American Milking Devon

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American Milking Devon
American Milking Devon bull at Mt Vernon (cropped).jpg
A bull at Mount Vernon
Conservation status
Country of originUnited States
Distribution
  • United States
  • Canada
Usedual-purpose, milk and beef
Traits
Weight
  • Male:
    500–600 kg[4]: 244 
  • Female:
    400–500 kg[4]: 244 
Coatred
Horn statushorns of medium size
  • Cattle
  • Bos (primigenius) taurus

The American Milking Devon is an American breed of dual-purpose cattle, reared both for milk and for beef. It derives from the Devon cattle of the United States, which in turn are derived from the North Devon cattle of south-west England. It was established as a separate breed in 1978 with the formation of the American Milking Devon Cattle Association, after the breeding aims of the Devon were concentrated almost exclusively on beef production.[4]: 244  It is a rare breed: its conservation status is listed as by the Livestock Conservancy as 'critical'.[3]

History[edit]

In 1623 a small shipment of cattle – two or three heifers and a bull – was brought by Edward Winslow from the county of Devon in south-west England to the Plymouth Colony, in what would later be Massachusetts.[4]: 244 [5] The cattle were shipped from the port of Plymouth on the south coast of Devon, and may have been called 'Devon' for that reason only – the English Devon cattle breed had at that time not yet come into existence.[4]: 244  Over the next two centuries a population of cattle of this type was built up, and gradually spread along the east coast as far south as Florida.[6][3]

From the early nineteenth century, British cattle were imported to New England with the aim of upgrading the Devon. At first these were English Longhorns; they were followed by Durham (Shorthorn) stock, and then by stock of the now-improved and established North Devon breed from both Devon and Norfolk. It is likely that in the first part of the century no other breed was imported to New England in such large numbers.[4]: 244  A herd-book was first published in 1855,[3] and a breed association, the American Devon Cattle Club, was formed in the latter part of the nineteenth century.[4]: 244 

By 1900 the Devon was rarely found outside New England, and elsewhere in the United States had been largely supplanted by the more productive Shorthorn.[3] In the twentieth century the mechanization of agriculture and the development of specialized meat and milk breeds meant that there was little or no remaining demand for triple-purpose cattle; the breeding aims of the Devon were concentrated almost exclusively on beef production.[4]: 244 [3] The American Milking Devon was established as a separate breed in 1978 with the formation of the American Milking Devon Cattle Association; the aim was to preserve the older colonial type of multi-purpose cattle.[4]: 244 [3]

The Milking Devon is a rare breed: the Livestock Conservancy lists its conservation status as 'critical', its highest level of concern;[3] the DAD-IS database of the FAO lists it as 'at risk'/'critical-maintained'.[2] It was formerly included in the Slow Food Ark of Taste.[6]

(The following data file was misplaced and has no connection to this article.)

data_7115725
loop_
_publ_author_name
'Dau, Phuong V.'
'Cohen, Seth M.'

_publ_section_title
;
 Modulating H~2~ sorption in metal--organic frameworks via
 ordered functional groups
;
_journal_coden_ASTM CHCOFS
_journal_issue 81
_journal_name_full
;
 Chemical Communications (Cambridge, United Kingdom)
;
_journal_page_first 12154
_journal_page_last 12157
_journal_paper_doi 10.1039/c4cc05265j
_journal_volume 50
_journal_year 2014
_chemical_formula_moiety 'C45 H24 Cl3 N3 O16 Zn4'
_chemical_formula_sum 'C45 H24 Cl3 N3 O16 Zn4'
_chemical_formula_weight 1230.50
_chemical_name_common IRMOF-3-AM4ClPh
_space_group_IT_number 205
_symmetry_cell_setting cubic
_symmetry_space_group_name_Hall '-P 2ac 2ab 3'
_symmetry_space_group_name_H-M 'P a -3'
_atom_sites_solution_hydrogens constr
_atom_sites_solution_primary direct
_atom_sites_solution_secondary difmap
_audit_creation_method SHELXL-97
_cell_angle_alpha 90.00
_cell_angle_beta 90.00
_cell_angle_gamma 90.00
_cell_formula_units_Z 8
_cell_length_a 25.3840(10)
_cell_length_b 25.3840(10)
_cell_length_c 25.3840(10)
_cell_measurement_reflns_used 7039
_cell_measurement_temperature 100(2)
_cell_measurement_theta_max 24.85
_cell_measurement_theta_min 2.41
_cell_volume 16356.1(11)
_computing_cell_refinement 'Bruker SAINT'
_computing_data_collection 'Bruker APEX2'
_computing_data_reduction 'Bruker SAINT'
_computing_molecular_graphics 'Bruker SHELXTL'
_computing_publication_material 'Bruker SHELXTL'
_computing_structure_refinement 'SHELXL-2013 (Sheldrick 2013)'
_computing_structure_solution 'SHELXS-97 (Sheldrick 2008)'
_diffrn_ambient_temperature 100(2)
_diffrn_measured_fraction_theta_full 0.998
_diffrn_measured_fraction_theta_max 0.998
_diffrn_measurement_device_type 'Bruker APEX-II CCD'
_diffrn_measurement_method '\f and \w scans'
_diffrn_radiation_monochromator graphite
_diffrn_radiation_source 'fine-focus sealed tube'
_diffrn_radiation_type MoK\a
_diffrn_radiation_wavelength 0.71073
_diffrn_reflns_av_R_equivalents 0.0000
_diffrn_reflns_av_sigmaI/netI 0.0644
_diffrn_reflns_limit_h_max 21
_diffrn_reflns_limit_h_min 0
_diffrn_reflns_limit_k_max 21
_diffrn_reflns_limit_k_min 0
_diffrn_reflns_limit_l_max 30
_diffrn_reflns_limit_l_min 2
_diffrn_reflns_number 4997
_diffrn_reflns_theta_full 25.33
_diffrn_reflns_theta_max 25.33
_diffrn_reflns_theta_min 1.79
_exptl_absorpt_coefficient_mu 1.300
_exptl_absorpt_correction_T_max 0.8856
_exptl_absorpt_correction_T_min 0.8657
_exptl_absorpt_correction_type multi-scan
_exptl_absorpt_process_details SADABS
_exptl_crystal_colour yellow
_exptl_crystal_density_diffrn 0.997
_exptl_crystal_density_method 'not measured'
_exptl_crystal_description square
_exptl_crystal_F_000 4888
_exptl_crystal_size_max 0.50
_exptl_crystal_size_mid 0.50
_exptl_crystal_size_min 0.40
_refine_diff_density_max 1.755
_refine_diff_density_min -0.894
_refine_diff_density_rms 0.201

It is distributed in thirty-four American states, and is also present in Canada.[4]: 244 [2] In 2016 a total population of 211 head was reported;[2] in 2021 the Livestock Conservancy estimated the total number to be approximately 500.[3]

Characteristics[edit]

The American Milking Devon is of medium size: bulls weigh some 500–600 kg (1100–1300 lb), cows about 100 kg (220 lb) less.[4]: 244  The coat is a dark, glossy ruby-red. The horns are of medium length, white with black tips.[4]: 244 [7] It is physically hardy, with good resistance to harsh weather, and does well on a low-input diet high in forage.[8][3]

Use[edit]

The Devon was traditionally a triple-purpose breed, reared for draft work, for milk and for beef. The modern American Milking Devon is a dual-purpose animal, providing both meat and milk,[4]: 244  and is also kept for cultural heritage reasons.[3][7] It may still be used for draft purposes.[3]

References[edit]

  1. ^ Barbara Rischkowsky, Dafydd Pilling (editors) (2007). List of breeds documented in the Global Databank for Animal Genetic Resources, annex to The State of the World's Animal Genetic Resources for Food and Agriculture. Rome: Commission on Genetic Resources for Food and Agriculture, Food and Agriculture Organization of the United Nations. ISBN 9789251057629. Archived 23 June 2020.
  2. ^ a b c d Breed data sheet: Milking Devon / United States of America (Cattle). Domestic Animal Diversity Information System of the Food and Agriculture Organization of the United Nations. Accessed July 2022.
  3. ^ a b c d e f g h i j k l Milking Devon Cattle. The Livestock Conservancy. Archived October 20, 2021.
  4. ^ a b c d e f g h i j k l m Valerie Porter, Lawrence Alderson, Stephen J.G. Hall, D. Phillip Sponenberg (2016). Mason's World Encyclopedia of Livestock Breeds and Breeding (sixth edition). Wallingford: CABI. ISBN 9781780647944.
  5. ^ Marleen Felius (1995). Cattle Breeds: An Encyclopedia. Doetinchem, Netherlands: Misset. ISBN 9789054390176.
  6. ^ a b American Milking Devon Cattle. Ark of Taste. Slow Food USA. Archived April 10, 2010.
  7. ^ a b Heritage Breed Livestock Conservation: Milking Devon cattle. Accokeek Foundation at Piscataway Park. Archived October 20, 2016.
  8. ^ Sustainable Beef: Milking Devon. National Geographic. Archived June 25, 2011.

Further reading[edit]